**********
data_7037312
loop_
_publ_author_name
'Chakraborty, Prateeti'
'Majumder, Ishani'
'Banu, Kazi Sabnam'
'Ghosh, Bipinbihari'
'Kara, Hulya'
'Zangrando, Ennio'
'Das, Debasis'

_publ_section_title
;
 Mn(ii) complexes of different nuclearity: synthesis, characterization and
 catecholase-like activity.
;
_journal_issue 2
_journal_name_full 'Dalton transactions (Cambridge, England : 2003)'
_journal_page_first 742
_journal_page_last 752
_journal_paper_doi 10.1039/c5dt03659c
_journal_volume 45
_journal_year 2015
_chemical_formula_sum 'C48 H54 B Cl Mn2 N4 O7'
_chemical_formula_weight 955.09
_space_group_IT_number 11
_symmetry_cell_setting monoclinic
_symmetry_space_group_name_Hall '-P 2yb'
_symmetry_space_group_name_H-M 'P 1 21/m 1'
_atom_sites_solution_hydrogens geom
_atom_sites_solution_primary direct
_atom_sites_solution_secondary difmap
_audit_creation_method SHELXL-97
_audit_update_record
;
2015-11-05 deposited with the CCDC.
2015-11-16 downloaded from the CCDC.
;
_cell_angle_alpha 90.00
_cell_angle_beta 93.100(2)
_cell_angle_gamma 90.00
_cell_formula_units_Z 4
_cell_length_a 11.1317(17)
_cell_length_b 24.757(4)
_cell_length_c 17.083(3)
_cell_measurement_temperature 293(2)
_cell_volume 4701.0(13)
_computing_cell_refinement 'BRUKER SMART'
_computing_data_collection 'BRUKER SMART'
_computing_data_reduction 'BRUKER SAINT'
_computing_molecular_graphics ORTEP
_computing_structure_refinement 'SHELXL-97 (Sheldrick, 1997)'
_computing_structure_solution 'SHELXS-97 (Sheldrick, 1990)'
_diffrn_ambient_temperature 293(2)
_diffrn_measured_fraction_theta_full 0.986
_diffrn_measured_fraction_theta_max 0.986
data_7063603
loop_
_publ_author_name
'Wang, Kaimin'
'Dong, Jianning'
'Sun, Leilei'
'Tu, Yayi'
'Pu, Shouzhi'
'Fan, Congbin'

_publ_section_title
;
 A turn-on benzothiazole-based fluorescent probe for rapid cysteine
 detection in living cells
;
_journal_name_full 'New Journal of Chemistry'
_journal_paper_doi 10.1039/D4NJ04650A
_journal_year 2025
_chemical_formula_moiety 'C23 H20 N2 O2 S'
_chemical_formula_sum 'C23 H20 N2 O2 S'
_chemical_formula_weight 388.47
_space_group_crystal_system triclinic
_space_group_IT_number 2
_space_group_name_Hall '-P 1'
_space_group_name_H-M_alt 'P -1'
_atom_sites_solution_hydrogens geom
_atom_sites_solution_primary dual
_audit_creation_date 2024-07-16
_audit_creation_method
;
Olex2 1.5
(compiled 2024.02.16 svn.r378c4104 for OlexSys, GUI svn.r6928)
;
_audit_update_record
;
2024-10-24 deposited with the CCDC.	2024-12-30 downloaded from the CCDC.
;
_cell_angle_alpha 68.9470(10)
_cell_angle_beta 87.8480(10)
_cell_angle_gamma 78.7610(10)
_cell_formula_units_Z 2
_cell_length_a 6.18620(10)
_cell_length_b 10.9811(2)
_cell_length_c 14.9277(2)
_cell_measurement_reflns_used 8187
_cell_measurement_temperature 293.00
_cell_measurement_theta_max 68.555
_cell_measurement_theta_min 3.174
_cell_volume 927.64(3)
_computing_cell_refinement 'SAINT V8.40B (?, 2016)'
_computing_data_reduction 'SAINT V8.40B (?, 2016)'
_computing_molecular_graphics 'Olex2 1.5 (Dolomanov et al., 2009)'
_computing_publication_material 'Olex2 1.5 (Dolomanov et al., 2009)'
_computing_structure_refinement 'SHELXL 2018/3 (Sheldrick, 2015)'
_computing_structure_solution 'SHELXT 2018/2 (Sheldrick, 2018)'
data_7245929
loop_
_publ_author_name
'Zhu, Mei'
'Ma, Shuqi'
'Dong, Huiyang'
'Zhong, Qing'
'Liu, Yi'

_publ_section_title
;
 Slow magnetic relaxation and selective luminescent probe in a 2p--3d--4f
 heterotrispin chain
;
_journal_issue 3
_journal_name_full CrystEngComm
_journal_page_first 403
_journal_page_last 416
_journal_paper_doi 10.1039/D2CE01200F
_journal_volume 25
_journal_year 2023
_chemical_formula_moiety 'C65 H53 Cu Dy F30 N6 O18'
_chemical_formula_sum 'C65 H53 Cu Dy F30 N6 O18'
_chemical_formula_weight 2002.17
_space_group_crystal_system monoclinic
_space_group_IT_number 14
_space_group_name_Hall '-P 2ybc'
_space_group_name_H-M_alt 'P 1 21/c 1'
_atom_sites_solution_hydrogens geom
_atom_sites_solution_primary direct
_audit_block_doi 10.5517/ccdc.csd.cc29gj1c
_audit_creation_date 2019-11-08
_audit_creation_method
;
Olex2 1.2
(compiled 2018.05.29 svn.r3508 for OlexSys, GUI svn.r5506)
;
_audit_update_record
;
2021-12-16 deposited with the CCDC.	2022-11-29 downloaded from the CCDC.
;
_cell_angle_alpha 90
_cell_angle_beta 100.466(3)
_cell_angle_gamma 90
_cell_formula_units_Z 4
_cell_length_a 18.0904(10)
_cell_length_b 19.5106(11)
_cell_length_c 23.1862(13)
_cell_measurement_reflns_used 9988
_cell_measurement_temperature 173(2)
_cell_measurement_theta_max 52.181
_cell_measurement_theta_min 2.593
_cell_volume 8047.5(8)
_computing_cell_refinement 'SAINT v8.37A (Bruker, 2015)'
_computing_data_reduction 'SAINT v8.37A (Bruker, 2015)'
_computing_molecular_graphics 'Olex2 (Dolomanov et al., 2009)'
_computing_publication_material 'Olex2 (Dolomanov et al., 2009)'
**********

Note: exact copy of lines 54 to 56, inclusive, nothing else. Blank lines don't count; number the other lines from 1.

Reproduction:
_diffrn_measured_fraction_theta_full 0.986
_diffrn_measured_fraction_theta_max 0.986
data_7063603